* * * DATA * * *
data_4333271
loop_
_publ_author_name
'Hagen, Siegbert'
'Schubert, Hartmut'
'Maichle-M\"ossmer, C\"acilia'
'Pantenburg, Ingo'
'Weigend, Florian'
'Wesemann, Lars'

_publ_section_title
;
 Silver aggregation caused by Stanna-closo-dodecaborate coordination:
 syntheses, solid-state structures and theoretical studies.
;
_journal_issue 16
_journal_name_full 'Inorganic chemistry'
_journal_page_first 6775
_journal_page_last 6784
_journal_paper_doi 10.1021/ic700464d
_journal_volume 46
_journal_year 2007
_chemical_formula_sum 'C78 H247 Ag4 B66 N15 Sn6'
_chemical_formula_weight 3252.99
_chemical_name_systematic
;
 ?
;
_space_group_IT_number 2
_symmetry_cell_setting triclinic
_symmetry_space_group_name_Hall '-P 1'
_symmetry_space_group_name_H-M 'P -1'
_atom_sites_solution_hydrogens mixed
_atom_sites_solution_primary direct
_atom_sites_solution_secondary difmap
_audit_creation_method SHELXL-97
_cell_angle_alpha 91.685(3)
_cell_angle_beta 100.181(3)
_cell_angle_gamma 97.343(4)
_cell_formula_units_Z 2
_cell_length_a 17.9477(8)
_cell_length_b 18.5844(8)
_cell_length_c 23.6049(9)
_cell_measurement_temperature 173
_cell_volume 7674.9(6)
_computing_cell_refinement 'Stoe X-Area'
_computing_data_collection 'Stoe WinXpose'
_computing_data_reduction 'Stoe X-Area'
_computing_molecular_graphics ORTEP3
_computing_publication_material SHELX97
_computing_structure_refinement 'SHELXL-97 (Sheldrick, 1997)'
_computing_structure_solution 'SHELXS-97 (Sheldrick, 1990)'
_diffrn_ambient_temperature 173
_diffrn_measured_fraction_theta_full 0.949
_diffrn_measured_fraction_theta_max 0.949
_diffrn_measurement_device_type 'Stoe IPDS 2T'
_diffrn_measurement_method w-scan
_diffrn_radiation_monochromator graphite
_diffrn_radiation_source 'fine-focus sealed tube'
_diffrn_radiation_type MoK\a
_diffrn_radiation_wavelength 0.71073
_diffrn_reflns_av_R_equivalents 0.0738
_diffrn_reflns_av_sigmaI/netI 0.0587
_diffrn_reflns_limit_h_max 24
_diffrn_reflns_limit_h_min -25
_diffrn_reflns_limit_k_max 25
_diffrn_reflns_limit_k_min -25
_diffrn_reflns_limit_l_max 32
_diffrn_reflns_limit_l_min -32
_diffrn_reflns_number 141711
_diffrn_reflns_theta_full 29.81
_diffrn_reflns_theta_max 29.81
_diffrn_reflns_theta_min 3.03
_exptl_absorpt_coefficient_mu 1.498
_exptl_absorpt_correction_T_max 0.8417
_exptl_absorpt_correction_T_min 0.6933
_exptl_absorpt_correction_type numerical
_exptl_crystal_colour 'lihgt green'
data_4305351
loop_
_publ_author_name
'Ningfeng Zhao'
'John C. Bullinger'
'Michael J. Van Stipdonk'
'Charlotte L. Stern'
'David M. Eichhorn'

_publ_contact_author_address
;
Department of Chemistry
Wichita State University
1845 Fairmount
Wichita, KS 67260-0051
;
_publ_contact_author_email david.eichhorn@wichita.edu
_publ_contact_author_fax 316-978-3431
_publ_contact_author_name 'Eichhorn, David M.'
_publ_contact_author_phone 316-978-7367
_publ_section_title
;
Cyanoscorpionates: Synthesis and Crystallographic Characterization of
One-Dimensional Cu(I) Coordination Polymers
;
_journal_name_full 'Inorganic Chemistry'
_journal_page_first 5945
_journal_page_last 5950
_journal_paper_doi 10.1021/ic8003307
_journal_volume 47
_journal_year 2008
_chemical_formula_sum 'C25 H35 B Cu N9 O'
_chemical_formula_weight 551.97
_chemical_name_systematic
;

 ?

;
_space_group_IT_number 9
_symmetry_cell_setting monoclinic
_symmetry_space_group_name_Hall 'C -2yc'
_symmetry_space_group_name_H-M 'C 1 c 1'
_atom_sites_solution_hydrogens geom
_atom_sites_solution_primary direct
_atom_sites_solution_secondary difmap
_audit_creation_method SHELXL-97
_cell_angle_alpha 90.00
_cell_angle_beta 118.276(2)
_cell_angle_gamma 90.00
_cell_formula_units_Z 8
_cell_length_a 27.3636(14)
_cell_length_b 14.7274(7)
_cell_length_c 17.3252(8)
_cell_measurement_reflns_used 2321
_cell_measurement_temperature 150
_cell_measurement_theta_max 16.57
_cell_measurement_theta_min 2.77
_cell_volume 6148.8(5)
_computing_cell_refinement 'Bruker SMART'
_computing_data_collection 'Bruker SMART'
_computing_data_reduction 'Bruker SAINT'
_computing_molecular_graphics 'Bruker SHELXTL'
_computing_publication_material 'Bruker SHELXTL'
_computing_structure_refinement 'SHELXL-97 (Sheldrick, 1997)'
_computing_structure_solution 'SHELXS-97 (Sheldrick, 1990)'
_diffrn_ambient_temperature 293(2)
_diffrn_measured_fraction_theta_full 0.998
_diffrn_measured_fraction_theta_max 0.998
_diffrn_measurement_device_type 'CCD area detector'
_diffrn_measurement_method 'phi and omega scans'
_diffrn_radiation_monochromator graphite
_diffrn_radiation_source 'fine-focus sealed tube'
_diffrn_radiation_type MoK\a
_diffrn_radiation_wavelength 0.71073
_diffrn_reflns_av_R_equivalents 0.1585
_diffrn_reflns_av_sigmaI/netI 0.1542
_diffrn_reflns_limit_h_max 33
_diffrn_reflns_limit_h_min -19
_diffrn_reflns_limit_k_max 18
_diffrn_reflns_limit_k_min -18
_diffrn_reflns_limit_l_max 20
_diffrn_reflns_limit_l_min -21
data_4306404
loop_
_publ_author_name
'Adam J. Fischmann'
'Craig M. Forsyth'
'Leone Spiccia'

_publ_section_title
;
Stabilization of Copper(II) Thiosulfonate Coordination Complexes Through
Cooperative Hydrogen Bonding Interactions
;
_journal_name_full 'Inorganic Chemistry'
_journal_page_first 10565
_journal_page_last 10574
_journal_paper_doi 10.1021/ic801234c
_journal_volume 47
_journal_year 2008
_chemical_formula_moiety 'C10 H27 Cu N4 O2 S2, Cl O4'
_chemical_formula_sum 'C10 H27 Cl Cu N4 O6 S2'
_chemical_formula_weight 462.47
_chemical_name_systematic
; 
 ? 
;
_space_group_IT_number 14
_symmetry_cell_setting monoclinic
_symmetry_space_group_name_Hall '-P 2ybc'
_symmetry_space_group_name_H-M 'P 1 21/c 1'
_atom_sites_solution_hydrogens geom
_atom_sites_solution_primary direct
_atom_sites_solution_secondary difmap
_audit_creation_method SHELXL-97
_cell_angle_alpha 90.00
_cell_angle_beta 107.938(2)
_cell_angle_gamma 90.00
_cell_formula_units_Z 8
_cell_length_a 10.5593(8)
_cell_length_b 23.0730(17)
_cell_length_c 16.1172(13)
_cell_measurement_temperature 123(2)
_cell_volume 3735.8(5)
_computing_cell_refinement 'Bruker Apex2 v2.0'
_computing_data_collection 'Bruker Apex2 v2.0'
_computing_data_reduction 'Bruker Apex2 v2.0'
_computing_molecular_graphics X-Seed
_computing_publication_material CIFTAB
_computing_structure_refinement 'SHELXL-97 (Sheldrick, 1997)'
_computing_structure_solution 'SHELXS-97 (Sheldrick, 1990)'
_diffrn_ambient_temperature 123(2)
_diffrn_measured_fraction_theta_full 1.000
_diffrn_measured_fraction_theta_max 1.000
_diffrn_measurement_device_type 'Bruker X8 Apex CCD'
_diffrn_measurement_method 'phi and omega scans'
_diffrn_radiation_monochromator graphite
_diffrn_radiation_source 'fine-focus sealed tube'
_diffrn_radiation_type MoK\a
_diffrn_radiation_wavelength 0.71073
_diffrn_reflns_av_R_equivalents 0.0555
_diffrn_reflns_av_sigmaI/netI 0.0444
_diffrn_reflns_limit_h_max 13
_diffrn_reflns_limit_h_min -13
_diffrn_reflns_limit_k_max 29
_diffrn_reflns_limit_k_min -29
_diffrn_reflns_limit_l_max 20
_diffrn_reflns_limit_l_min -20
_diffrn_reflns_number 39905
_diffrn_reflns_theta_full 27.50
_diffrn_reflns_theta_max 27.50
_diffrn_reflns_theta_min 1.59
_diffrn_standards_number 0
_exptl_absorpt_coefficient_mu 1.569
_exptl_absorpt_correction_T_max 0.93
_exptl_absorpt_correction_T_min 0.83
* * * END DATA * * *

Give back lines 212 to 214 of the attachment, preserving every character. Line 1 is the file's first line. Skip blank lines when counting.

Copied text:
_diffrn_radiation_source 'fine-focus sealed tube'
_diffrn_radiation_type MoK\a
_diffrn_radiation_wavelength 0.71073